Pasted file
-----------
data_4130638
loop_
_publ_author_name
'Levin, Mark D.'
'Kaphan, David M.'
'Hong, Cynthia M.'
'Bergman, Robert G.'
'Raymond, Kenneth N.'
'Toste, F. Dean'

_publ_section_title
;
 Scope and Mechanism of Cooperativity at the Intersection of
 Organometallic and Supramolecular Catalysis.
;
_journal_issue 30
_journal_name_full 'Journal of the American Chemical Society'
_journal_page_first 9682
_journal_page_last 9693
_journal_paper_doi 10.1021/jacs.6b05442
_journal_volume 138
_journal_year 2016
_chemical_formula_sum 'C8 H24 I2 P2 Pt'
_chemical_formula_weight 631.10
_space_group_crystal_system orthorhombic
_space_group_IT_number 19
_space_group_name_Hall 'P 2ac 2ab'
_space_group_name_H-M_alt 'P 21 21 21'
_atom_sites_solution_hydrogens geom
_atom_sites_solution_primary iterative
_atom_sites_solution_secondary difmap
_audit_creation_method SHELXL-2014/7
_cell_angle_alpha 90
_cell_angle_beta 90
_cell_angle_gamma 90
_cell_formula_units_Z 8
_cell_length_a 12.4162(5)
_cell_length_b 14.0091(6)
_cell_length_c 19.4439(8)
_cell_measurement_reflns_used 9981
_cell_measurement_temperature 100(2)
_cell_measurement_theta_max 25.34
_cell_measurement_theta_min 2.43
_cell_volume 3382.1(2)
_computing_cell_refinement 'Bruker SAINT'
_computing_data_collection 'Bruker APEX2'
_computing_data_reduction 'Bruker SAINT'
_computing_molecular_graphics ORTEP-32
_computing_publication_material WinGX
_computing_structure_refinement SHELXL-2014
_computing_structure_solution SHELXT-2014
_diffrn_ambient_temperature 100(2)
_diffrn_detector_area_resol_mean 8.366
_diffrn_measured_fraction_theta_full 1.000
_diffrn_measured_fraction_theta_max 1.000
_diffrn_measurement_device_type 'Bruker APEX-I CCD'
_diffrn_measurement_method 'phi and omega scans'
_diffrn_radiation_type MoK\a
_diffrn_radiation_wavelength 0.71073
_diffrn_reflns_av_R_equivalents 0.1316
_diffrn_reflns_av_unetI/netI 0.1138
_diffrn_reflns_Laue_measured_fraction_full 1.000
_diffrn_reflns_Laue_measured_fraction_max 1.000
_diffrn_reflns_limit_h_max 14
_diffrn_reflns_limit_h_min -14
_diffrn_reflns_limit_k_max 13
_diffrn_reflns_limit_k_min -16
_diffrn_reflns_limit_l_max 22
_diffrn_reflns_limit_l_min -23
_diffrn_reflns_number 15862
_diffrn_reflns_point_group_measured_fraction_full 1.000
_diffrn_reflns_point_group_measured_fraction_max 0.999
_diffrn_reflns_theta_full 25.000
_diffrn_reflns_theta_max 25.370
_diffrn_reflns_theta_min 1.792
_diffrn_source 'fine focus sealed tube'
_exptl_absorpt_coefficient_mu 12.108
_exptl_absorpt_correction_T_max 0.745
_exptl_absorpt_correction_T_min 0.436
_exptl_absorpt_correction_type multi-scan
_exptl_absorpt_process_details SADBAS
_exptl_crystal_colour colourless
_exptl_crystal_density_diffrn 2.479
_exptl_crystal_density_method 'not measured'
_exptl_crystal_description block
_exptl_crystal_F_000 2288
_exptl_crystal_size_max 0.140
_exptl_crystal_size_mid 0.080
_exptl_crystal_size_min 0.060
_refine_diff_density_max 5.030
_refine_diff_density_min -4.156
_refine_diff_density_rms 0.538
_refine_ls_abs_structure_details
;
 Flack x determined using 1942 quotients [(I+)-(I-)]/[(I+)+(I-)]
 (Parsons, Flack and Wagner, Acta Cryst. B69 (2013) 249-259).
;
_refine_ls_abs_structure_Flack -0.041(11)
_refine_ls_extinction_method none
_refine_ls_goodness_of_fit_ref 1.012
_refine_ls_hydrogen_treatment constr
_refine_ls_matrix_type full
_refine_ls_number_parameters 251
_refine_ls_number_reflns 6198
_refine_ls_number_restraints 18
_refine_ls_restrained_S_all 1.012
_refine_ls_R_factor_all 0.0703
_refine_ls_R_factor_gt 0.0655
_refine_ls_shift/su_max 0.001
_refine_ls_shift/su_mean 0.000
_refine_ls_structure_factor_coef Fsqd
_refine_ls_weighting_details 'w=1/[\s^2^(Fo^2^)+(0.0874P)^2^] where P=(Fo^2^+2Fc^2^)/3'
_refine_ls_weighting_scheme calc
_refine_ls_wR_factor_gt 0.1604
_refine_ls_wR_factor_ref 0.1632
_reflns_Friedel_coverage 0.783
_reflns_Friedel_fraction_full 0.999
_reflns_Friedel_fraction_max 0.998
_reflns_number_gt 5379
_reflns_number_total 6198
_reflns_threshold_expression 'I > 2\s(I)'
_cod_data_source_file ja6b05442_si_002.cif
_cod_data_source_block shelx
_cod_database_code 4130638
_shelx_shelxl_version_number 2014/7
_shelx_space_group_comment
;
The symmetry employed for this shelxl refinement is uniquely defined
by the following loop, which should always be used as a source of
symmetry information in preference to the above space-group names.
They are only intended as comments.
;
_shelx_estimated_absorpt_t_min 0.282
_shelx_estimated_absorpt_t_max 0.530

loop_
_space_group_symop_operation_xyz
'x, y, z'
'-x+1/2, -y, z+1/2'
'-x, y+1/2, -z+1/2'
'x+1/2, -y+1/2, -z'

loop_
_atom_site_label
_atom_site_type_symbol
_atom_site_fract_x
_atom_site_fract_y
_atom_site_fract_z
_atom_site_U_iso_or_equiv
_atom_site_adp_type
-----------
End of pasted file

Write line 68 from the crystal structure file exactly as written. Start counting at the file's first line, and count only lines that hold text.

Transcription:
_diffrn_reflns_limit_l_min -23